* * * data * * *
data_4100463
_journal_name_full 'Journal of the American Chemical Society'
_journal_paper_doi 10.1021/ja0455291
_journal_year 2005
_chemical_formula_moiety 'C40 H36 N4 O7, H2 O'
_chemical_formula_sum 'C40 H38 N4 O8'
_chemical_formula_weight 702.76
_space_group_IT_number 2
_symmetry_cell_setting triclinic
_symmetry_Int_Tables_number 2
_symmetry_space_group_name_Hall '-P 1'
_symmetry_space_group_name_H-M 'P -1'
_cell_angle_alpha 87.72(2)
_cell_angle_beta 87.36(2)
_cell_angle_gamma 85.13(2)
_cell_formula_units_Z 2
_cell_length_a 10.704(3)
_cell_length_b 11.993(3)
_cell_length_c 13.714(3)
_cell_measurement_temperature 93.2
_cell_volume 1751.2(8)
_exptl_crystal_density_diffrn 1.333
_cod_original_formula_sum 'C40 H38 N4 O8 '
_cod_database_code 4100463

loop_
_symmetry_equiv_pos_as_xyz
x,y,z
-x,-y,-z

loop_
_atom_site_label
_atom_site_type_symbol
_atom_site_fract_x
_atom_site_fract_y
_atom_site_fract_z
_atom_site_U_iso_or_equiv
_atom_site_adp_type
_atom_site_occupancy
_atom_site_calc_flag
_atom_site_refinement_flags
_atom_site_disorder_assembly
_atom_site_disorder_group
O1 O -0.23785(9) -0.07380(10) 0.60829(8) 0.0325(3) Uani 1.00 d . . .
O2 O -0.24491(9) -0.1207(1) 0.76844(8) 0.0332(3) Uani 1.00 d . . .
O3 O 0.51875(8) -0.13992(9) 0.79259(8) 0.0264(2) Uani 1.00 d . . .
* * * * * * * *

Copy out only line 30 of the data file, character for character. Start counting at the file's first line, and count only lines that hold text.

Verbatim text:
_atom_site_label